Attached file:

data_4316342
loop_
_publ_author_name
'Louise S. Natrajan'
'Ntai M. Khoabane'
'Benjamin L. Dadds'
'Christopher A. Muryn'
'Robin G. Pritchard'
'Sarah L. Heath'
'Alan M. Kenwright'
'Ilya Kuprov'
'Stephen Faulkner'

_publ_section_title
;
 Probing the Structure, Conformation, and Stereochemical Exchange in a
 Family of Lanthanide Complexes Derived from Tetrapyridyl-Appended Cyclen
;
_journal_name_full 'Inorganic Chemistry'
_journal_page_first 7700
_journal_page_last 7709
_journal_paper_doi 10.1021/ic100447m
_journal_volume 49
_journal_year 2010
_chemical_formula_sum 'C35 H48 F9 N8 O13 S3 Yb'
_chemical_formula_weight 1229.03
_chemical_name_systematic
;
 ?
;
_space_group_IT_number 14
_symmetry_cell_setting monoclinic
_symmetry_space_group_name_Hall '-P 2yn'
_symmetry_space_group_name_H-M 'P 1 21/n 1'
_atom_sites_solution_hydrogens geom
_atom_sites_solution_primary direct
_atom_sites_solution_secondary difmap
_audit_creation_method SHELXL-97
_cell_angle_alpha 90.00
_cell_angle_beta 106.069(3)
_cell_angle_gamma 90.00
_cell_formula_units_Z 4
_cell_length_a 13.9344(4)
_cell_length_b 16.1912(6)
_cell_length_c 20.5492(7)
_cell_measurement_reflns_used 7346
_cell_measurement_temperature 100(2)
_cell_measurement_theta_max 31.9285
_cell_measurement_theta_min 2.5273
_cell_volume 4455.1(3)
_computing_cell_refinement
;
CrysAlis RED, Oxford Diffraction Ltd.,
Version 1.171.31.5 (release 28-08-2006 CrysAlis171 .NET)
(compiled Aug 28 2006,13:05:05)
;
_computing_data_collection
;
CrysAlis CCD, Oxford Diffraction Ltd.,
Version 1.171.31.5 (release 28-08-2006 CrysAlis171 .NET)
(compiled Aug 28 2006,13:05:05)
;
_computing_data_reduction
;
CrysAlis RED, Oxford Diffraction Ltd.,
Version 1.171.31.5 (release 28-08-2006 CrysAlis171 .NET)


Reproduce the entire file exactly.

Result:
data_4316342
loop_
_publ_author_name
'Louise S. Natrajan'
'Ntai M. Khoabane'
'Benjamin L. Dadds'
'Christopher A. Muryn'
'Robin G. Pritchard'
'Sarah L. Heath'
'Alan M. Kenwright'
'Ilya Kuprov'
'Stephen Faulkner'

_publ_section_title
;
 Probing the Structure, Conformation, and Stereochemical Exchange in a
 Family of Lanthanide Complexes Derived from Tetrapyridyl-Appended Cyclen
;
_journal_name_full 'Inorganic Chemistry'
_journal_page_first 7700
_journal_page_last 7709
_journal_paper_doi 10.1021/ic100447m
_journal_volume 49
_journal_year 2010
_chemical_formula_sum 'C35 H48 F9 N8 O13 S3 Yb'
_chemical_formula_weight 1229.03
_chemical_name_systematic
;
 ?
;
_space_group_IT_number 14
_symmetry_cell_setting monoclinic
_symmetry_space_group_name_Hall '-P 2yn'
_symmetry_space_group_name_H-M 'P 1 21/n 1'
_atom_sites_solution_hydrogens geom
_atom_sites_solution_primary direct
_atom_sites_solution_secondary difmap
_audit_creation_method SHELXL-97
_cell_angle_alpha 90.00
_cell_angle_beta 106.069(3)
_cell_angle_gamma 90.00
_cell_formula_units_Z 4
_cell_length_a 13.9344(4)
_cell_length_b 16.1912(6)
_cell_length_c 20.5492(7)
_cell_measurement_reflns_used 7346
_cell_measurement_temperature 100(2)
_cell_measurement_theta_max 31.9285
_cell_measurement_theta_min 2.5273
_cell_volume 4455.1(3)
_computing_cell_refinement
;
CrysAlis RED, Oxford Diffraction Ltd.,
Version 1.171.31.5 (release 28-08-2006 CrysAlis171 .NET)
(compiled Aug 28 2006,13:05:05)
;
_computing_data_collection
;
CrysAlis CCD, Oxford Diffraction Ltd.,
Version 1.171.31.5 (release 28-08-2006 CrysAlis171 .NET)
(compiled Aug 28 2006,13:05:05)
;
_computing_data_reduction
;
CrysAlis RED, Oxford Diffraction Ltd.,
Version 1.171.31.5 (release 28-08-2006 CrysAlis171 .NET)